Wednesday, April 21, 2010

Did Abe Lincoln or FDR have "secular purposes"?

I try, try, try to stay out of the eye poking and name calling of our polarized country, but I caught a bit of conservative commentary shared via South Dakota blogger Steve Sibson...

Sibby Online: It is irrational beyond description to assert that government can only serve a "secular" purpose

...and I just can't get over the silly court decision in which a Federal Judge said that the President can't issue National Day of Prayer proclamations because they "don't serve a secular purpose."

Check this out:

With Thy blessing, we shall prevail over the unholy forces of our enemy. Help us to conquer the apostles of greed and racial arrogances. Lead us to the saving of our country, and with our sister nations into a world unity that will spell a sure peace -- a peace invulnerable to the schemings of unworthy men. And a peace that will let all of men live in freedom, reaping the just rewards of their honest toil.

Thy will be done, Almighty God.


Or this...

I do therefore invite my fellow citizens in every part of the United States, and also those who are at sea and those who are sojourning in foreign lands, to set apart and observe the last Thursday of November next, as a day of Thanksgiving and Praise to our beneficent Father who dwelleth in the Heavens. And I recommend to them that while offering up the ascriptions justly due to Him for such singular deliverances and blessings, they do also, with humble penitence for our national perverseness and disobedience, commend to His tender care all those who have become widows, orphans, mourners or sufferers in the lamentable civil strife in which we are unavoidably engaged, and fervently implore the interposition of the Almighty Hand to heal the wounds of the nation and to restore it as soon as may be consistent with the Divine purposes to the full enjoyment of peace, harmony, tranquillity and Union.

In testimony whereof, I have hereunto set my hand and caused the Seal of the United States to be affixed.

Done at the City of Washington, this Third day of October, in the year of our Lord one thousand eight hundred and sixty-three, and of the Independence of the Unites States the Eighty-eighth.

Perhaps the "secular purpose" of prayer is to calm, encourage, unite, comfort and bring other positive power into the lives of a diverse people, facing all of the world's on-going challenges.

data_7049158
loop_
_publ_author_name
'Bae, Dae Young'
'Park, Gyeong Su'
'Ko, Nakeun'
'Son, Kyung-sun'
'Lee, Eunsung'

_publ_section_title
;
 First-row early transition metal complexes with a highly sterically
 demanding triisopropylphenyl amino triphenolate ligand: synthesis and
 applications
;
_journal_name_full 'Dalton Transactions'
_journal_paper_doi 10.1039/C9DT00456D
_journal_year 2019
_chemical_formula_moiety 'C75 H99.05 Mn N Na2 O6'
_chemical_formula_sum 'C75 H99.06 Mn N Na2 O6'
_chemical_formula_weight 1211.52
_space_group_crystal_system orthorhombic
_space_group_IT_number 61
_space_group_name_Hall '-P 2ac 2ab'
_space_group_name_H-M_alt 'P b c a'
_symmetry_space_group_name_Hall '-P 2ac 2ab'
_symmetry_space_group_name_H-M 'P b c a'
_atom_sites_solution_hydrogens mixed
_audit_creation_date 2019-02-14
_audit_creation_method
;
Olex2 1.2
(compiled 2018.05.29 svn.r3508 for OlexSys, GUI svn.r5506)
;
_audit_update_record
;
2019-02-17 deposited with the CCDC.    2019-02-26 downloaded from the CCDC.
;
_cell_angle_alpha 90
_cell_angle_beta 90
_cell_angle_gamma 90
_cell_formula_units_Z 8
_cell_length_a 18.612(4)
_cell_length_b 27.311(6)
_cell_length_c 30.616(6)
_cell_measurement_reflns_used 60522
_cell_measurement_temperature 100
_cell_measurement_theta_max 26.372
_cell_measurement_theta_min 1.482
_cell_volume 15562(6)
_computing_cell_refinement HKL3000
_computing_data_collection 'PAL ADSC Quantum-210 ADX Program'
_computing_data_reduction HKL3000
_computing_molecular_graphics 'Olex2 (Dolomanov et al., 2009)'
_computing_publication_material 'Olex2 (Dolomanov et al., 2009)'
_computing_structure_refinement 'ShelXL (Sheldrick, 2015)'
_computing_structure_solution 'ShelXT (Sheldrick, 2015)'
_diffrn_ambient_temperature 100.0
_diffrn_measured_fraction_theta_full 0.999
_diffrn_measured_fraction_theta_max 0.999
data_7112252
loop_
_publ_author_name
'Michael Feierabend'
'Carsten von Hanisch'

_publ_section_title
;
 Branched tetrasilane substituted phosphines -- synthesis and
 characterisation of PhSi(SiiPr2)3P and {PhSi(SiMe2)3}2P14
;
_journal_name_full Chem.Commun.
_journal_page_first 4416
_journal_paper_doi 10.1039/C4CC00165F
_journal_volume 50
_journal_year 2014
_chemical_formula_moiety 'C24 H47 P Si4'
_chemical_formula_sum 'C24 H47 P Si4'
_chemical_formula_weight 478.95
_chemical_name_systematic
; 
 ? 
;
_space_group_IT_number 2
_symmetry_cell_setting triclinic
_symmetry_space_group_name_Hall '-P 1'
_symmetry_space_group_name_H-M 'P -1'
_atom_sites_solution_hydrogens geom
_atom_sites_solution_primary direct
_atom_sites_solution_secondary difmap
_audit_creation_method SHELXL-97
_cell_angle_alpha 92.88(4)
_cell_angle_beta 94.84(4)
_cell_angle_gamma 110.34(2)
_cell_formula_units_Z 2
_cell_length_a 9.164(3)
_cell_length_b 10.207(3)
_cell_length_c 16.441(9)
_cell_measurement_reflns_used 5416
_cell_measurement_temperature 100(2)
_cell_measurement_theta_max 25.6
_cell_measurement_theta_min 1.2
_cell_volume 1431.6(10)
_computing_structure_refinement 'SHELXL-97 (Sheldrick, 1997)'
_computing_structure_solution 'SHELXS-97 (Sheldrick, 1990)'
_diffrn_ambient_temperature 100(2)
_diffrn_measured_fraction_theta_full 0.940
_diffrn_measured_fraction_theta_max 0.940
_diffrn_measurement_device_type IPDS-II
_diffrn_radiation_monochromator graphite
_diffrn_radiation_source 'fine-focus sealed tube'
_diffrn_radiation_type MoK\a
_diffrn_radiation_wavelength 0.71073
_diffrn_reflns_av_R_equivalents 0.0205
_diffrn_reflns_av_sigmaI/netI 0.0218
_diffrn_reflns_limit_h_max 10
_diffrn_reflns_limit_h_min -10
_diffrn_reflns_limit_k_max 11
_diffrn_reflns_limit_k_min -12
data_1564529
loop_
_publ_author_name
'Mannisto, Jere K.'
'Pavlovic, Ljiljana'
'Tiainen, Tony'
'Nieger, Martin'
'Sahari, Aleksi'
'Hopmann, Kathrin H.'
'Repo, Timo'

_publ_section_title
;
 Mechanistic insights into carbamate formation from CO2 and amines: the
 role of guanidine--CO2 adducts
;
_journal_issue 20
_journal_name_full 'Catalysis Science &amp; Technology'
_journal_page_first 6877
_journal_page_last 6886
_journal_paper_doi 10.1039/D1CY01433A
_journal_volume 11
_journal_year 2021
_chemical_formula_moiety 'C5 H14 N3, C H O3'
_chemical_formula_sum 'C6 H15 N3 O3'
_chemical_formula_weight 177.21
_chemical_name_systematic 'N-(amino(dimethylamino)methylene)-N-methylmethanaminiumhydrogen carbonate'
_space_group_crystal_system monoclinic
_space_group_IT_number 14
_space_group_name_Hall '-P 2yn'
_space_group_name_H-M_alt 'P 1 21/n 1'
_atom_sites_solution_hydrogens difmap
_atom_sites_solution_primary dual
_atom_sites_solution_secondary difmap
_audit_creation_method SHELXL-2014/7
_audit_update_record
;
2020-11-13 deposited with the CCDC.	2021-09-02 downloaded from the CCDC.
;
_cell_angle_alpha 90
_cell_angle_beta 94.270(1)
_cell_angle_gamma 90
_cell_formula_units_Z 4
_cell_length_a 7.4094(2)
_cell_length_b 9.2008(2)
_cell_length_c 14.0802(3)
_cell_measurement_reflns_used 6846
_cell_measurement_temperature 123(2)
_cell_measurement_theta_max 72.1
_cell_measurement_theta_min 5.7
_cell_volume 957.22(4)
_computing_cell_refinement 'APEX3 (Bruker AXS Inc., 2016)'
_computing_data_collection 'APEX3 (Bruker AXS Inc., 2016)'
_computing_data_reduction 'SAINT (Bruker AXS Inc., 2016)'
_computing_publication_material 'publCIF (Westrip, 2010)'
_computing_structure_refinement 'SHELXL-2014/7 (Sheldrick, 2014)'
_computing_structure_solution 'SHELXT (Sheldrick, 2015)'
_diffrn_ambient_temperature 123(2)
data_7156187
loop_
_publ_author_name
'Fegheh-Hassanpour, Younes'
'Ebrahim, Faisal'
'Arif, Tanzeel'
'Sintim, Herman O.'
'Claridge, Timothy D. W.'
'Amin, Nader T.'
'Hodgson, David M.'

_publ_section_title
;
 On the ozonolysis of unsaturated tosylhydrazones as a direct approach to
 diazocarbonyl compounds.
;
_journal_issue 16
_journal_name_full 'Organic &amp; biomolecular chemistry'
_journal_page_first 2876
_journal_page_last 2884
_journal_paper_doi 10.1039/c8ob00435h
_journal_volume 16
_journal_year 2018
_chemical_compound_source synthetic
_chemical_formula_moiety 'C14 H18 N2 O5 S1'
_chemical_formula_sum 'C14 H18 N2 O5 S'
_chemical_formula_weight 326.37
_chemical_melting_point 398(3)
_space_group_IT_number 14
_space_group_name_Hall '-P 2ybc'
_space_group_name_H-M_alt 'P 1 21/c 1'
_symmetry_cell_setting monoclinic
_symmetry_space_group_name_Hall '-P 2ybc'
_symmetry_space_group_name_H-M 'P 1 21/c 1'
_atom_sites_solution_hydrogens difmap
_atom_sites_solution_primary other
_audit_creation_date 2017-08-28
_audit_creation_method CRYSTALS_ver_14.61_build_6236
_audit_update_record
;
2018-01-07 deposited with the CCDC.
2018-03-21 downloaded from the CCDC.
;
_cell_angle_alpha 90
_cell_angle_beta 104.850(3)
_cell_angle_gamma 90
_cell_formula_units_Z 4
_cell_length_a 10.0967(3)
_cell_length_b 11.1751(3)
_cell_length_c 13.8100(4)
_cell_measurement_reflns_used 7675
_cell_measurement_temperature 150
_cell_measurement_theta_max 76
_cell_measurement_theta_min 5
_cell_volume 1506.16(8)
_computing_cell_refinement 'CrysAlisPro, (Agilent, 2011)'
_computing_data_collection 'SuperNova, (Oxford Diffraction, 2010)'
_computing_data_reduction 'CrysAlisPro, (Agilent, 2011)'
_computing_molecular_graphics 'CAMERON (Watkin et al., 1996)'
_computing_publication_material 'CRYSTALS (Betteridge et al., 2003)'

The Judge's decision, in logic, verges on an "appeal to ignorance." Because she can't figure out any public benefit from a National Day of Prayer, there must not be any.

Really petty and ridiculous.


The Archer of the Forest said...

I am virtually certain that decision will get overturned on appeal, if for no other reason than it is completely illogical and incoherent. You touched on one of the baffling logic pieces in that opinion with the "secular purpose" statement, but also what was bizarre is that national days of prayer or whatever are issued by executive order and are not binding.

It's a call to prayer, and anyone who doesn't want to is not forced to. And in any event, there is no way to enforce a ban on non-binding executive orders. I mean, a President or Governor can make such-and-such a day the honorary day commemorating National Potato Day or honoring some retiring faculty member or whatever. Those don't have secular purposes either. By that logic (or lack thereof) Thanksgiving shouldn't be a national holiday.

That opinion was complete legal nonsense.

TLF+ said...

Dang it, Archer, you remind me of a scene in one of Chekov's plays. A noted basso profundo is being cheered by the audience, and out from the crowd booms a "Bravo!" a whole octave lower than the singer can reach.

You said what I was trying to say, just a whole lot shorter and clearer.

And you are so right about these kinds of days - Gov. Rounds honored one of our parishioners with a State-wide day a few months ago. I wasn't like people who didn't know/care about/like her were forced to come sacrifice animals or something.